A preliminary examination is a court hearing in which the prosecutor must prove to the judge that there is enough evidence and probable cause for a case to go to trial, according to Cornell University Law School. The hearing does not determine the guilt of the defendant.Know More
Many criminal cases have preliminary examinations before the trial. However, in some cases, preliminary examinations, or hearings, are not necessary. According to Cornell University Law School, in federal criminal cases, no preliminary examination is conducted if the charges are for a petty offense, the defendant waives the hearing, the defendant is indicted or the federal government presses misdemeanor charges.
Cornell University Law School explains that if the prosecuting attorney proves there is enough evidence to prove probable cause that the defendant is guilty of the crime, the judge orders the case to go to trial. If the judge rules there is not enough evidence, the case is dismissed and the defendant is released. If the case is dismissed, the defendant may still face charges for the same crime if new evidence is uncovered.
During the preliminary examination, the prosecuting attorney introduces evidence and questions witnesses to prove probable cause. According to Tennessee State Courts, the defendant has the right to cross-examine these witnesses during the hearing.Learn more about Law
A civil injunction is a court order that requires a person to do or stop doing a specific action, according to the Cornell University Law School. Some civil injunctions require that one individual not have contact with another, and these are referred to as "restraining orders."Full Answer >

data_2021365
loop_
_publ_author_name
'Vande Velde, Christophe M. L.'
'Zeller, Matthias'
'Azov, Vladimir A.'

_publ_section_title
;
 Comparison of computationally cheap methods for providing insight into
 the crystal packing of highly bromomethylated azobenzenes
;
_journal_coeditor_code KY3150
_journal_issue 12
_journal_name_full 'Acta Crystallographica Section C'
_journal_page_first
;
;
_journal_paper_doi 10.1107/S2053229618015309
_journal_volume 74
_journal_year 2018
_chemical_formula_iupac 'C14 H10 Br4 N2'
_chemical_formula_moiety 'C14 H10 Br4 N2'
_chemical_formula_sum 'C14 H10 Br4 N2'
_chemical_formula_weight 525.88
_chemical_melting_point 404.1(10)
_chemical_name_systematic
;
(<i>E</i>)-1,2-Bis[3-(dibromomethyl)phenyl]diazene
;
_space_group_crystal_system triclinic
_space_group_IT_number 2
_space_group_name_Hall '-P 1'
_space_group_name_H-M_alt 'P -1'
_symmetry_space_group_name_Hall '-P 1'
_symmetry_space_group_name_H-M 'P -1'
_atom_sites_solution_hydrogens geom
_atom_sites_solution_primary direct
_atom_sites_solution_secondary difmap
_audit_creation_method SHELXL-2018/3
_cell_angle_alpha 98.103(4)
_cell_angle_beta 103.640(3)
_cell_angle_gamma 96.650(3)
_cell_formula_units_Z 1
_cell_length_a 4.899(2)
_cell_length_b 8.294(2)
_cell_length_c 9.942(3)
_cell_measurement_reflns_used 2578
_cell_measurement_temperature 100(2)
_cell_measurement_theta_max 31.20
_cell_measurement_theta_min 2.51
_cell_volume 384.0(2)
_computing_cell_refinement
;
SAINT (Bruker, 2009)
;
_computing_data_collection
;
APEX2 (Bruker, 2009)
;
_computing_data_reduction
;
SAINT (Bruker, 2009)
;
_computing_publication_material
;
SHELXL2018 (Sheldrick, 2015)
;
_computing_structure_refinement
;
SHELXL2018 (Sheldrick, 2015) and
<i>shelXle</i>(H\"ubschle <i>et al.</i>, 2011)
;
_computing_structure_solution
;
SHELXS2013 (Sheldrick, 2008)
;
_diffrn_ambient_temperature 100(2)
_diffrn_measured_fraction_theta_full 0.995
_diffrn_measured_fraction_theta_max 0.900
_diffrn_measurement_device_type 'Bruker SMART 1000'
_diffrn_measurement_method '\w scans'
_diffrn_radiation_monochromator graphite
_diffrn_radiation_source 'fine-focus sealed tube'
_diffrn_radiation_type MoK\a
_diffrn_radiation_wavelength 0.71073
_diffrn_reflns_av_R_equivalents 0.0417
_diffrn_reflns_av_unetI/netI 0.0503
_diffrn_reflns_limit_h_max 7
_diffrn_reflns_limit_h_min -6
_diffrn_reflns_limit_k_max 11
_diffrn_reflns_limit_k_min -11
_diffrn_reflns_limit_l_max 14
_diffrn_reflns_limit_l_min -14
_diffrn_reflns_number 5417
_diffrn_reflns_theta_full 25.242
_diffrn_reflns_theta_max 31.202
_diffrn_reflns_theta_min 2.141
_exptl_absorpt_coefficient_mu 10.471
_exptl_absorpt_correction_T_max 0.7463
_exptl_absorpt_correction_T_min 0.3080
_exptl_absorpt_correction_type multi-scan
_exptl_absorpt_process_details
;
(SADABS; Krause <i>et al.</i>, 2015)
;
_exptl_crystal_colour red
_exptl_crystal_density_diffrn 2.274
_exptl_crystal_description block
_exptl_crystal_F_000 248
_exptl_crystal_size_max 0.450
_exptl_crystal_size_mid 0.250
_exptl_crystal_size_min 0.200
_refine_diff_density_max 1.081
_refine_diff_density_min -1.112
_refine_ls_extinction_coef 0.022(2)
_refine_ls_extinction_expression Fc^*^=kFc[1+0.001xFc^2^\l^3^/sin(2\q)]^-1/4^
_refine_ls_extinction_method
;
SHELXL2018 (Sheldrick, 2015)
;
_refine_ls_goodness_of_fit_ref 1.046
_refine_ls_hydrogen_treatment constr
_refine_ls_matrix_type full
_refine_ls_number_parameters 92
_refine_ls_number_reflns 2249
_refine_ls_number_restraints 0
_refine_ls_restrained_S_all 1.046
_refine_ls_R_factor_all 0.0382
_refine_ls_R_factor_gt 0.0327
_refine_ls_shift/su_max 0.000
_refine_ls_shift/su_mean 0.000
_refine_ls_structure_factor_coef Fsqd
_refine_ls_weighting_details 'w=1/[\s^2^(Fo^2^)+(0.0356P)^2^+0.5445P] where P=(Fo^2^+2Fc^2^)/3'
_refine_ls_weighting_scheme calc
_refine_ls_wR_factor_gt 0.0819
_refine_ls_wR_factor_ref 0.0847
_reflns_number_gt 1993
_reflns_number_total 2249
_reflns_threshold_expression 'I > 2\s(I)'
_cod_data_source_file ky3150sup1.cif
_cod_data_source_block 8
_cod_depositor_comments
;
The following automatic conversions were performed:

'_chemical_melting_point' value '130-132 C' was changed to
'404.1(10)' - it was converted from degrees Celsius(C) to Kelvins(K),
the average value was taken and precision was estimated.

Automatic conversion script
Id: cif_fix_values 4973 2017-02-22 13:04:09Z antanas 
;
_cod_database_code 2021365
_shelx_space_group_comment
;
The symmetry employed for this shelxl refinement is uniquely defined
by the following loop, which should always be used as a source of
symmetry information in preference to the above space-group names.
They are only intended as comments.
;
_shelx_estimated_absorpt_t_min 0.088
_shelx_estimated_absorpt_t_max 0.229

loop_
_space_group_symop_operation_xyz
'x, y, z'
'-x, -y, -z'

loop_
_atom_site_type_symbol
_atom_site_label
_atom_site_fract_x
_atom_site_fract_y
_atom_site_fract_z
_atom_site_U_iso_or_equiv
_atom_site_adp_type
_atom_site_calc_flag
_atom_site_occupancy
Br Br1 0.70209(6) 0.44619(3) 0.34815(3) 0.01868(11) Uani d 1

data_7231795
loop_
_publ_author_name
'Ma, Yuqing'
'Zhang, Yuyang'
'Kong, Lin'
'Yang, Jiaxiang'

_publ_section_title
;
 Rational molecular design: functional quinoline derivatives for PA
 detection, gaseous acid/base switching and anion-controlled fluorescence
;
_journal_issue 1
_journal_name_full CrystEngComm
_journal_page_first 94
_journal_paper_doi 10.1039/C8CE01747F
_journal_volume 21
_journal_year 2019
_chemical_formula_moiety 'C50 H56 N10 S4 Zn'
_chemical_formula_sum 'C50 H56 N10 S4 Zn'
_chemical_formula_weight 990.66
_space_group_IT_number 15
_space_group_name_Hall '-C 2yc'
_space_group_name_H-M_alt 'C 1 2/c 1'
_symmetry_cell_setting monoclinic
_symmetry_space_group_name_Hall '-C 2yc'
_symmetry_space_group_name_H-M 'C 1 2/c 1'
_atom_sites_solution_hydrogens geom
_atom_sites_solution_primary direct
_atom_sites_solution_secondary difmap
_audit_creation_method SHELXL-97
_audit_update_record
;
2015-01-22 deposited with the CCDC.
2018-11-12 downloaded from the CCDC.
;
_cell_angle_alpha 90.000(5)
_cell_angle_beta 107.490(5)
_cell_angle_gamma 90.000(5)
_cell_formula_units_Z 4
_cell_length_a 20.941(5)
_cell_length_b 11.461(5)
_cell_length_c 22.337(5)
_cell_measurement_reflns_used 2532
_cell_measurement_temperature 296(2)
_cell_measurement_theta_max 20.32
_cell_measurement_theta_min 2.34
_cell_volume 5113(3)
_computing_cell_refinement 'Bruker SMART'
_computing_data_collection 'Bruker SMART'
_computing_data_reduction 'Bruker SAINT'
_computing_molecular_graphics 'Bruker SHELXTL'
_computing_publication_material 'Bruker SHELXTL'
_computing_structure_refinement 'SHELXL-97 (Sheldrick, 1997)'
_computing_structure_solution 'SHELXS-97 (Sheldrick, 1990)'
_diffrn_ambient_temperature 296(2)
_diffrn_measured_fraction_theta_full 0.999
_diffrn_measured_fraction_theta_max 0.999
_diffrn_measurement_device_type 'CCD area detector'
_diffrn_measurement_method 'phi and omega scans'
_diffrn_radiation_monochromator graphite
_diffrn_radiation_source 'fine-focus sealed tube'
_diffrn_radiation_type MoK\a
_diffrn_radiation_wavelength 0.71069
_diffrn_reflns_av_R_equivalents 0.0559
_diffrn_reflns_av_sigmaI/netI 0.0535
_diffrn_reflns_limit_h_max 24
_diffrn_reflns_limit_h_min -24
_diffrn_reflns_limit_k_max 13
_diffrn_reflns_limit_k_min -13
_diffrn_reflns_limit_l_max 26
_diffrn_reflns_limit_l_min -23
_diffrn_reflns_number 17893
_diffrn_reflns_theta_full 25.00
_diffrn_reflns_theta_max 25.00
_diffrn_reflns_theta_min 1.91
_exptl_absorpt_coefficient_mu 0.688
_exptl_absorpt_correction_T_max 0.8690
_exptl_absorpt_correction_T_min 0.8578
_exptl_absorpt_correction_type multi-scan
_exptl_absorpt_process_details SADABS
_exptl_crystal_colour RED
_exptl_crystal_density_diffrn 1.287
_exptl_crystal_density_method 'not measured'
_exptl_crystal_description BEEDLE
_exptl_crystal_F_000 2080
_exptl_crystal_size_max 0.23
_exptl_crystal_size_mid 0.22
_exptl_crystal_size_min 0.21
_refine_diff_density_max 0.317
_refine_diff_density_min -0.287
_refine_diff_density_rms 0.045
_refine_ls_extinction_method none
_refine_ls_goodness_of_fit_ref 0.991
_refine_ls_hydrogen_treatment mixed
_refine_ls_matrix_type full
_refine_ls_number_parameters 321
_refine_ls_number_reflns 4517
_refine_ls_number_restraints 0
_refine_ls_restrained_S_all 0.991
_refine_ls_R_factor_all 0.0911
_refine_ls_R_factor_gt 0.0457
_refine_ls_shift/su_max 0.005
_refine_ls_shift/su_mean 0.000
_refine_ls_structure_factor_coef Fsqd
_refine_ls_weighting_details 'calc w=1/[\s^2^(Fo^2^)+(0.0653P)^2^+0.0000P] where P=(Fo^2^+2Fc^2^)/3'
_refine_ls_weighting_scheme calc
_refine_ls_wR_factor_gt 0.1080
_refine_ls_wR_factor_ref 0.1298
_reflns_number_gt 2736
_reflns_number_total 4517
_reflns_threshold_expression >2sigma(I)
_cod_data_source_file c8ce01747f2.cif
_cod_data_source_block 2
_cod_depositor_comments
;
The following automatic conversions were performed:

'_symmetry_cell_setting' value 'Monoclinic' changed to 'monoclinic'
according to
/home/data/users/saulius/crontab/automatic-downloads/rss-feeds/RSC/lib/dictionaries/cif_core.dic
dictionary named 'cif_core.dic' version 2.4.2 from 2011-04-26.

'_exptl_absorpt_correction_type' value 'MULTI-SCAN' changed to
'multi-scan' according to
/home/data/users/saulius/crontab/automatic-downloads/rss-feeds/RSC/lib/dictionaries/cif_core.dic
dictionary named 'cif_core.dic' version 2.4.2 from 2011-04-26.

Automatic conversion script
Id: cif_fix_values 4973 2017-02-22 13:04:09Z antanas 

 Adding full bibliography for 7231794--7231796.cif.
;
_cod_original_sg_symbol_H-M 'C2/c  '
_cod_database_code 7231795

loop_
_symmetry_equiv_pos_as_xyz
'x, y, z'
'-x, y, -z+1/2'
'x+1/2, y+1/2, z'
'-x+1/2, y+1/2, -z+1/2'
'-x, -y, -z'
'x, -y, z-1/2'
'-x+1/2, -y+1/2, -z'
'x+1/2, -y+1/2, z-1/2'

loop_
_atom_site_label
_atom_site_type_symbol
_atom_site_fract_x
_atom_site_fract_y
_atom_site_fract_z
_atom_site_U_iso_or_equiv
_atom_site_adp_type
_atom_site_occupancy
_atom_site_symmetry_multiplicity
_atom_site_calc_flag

Reasonable doubt is the legal measurement by which jurors are instructed to judge a defendant in a criminal case not guilty, according to Cornell University Law School. Reasonable doubt occurs when a rational person concludes that the prosecution in a court case has failed to produce sufficient evidence of guilt for every element of the crime of which the person is accused.Full Answer >
In court, the prosecutor presents the complaint against the defendant by making an opening statement, presenting the evidence and making a closing argument. If witnesses testify, the prosecutor cross-examines them. He can challenge evidence and witness testimonies. His job is to prove the defendant's guilt beyond a reasonable doubt.Full Answer >
A motion to suppress is a request made in a criminal trial by the defendant, asking the judge to exclude evidence because it was gathered illegally or in violation of the defendant's constitutional rights, states Nolo. The judge decides whether or not to grant the motion.Full Answer >